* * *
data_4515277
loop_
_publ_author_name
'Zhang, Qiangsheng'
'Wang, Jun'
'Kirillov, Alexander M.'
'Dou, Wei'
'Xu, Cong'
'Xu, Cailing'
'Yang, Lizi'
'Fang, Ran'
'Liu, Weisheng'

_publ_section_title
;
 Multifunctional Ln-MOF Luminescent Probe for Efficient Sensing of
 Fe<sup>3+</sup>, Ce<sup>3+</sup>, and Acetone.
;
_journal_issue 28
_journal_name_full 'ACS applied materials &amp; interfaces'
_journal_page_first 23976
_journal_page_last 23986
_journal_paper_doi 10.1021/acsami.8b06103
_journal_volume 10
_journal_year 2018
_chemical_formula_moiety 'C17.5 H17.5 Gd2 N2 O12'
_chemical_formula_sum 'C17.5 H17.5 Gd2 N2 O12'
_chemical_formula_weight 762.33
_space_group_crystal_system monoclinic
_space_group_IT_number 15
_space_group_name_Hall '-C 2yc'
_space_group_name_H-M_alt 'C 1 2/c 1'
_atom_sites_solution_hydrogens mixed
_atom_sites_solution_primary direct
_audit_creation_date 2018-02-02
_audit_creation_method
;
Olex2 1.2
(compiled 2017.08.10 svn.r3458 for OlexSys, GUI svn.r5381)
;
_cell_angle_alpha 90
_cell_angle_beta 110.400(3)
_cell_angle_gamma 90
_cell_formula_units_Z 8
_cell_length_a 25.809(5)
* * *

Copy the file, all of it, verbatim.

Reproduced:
data_4515277
loop_
_publ_author_name
'Zhang, Qiangsheng'
'Wang, Jun'
'Kirillov, Alexander M.'
'Dou, Wei'
'Xu, Cong'
'Xu, Cailing'
'Yang, Lizi'
'Fang, Ran'
'Liu, Weisheng'

_publ_section_title
;
 Multifunctional Ln-MOF Luminescent Probe for Efficient Sensing of
 Fe<sup>3+</sup>, Ce<sup>3+</sup>, and Acetone.
;
_journal_issue 28
_journal_name_full 'ACS applied materials &amp; interfaces'
_journal_page_first 23976
_journal_page_last 23986
_journal_paper_doi 10.1021/acsami.8b06103
_journal_volume 10
_journal_year 2018
_chemical_formula_moiety 'C17.5 H17.5 Gd2 N2 O12'
_chemical_formula_sum 'C17.5 H17.5 Gd2 N2 O12'
_chemical_formula_weight 762.33
_space_group_crystal_system monoclinic
_space_group_IT_number 15
_space_group_name_Hall '-C 2yc'
_space_group_name_H-M_alt 'C 1 2/c 1'
_atom_sites_solution_hydrogens mixed
_atom_sites_solution_primary direct
_audit_creation_date 2018-02-02
_audit_creation_method
;
Olex2 1.2
(compiled 2017.08.10 svn.r3458 for OlexSys, GUI svn.r5381)
;
_cell_angle_alpha 90
_cell_angle_beta 110.400(3)
_cell_angle_gamma 90
_cell_formula_units_Z 8
_cell_length_a 25.809(5)